I’m not dead, but my computer was. Everything’s sorted out now, so I should post updates more regularly. I’ve got quite the backlog to share! Number one in the backlog file is Treasure Manor 確幸莊園 in New Taipei City. Continuing the Taiwanese trend of not having accurate English names, it’s more of a lake than a manor. Despite the poor naming, it does offer some scenic views and some cutesy photo spots if you’re into that kind of thing. Not to mention some great waffles. Check out more info after the jump. Read the rest of this entry
I think I’ve used the cliche “commanding view” a few times on this blog. This time, I really mean it! It is hard to top the amazing atmosphere and vantage point Mt. Miantian 面天山 offers. Not only is it a prime destination to watch silver grass dancing in the wind, but you can also see some unparalleled views of Taipei, the surrounding mountains, and even the ocean. Did you know you can see the ocean from Yangminshan? Well now you know! Check out more info after the jump.
For me, my go-to activity for when I have no plan is to visit Yangmingshan. I have been up there countless times, and yet I always find something new. One of the first places I visited in the national park was Erziping 二子坪 (also may be spelled as Erzihping). Not only is it one of the easiest places to trot around in on Yangmingshan, it is especially beautiful in the fall when the silver grass grows. Check out more info after the jump.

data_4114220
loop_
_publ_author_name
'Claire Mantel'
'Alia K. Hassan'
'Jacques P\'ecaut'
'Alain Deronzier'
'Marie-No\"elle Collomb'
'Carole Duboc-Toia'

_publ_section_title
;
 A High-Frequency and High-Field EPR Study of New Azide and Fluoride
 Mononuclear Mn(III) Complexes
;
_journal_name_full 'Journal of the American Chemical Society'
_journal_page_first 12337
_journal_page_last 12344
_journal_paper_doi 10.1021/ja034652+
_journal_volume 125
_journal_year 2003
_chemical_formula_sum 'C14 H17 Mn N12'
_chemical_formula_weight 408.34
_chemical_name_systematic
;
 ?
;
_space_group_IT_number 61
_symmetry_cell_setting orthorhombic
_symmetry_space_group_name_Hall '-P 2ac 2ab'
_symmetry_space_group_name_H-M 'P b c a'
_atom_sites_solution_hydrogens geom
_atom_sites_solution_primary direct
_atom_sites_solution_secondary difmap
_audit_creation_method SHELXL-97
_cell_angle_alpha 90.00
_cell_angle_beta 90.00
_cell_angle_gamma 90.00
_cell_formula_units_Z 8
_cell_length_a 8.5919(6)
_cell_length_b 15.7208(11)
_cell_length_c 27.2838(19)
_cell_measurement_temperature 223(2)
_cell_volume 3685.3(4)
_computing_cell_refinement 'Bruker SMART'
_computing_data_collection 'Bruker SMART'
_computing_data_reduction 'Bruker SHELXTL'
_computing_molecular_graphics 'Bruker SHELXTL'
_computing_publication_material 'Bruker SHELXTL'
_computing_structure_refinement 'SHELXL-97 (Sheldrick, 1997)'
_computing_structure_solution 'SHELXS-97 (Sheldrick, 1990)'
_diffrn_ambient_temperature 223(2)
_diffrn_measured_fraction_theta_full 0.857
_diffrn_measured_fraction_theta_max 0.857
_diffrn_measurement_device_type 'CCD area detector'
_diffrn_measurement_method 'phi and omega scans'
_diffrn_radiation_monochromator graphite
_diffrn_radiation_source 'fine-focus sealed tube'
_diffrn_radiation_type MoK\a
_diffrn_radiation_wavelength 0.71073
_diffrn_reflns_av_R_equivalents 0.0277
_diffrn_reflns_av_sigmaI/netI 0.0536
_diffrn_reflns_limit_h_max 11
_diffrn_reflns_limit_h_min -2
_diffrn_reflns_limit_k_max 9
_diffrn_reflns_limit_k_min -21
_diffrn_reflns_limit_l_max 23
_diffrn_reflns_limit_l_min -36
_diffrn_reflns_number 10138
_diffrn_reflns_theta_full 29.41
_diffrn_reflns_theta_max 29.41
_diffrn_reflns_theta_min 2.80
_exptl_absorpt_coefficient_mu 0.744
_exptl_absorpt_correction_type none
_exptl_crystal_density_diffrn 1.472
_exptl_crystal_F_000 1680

I have been to Wulai several times to enjoy the sites, but little did I know that there was a stunning “forest recreation area” nearby. The moniker of “forest recreation area” seems a bit ambiguous at first. It is somewhat between a forest and a national park. There are about twenty of them across Taiwan, with the most famous being Alishan (I promise to make a post on that!). Neidong National Forest Recreation Area 內洞國家森林遊樂區 is the closest of these to Taipei. The highlight of the area is not actually the forest, but the impressive three tier waterfall and abundance of insect life. Check out some photos after the jump.
I always found Taiwan’s coasts to be mysterious and almost alien. With bizarre rock formations and creepy silverfish crawling around, it’s hard to believe you’re on earth. The most famous coastal scenic area is probably Yehliu, famous for the Queen’s Head rock formation. Heping Island Park 和平島公園 (also known as Peace Island Park) in Keelung reminds me a lot of that area, yet is interesting in its own right. Check out more info after the jump.
Nestled right under Chinese Culture University in Taipei is The Top 屋頂上, an island-themed restaurant with an impressive view. On a cool night, it’s easy to let hours pass by as you relax on a comfy couch with your stomach full of food and a clear view of the city. Though you’ll undoubtedly wait for your turn, the atmosphere alone merits a visit. Check out some photos from my visit.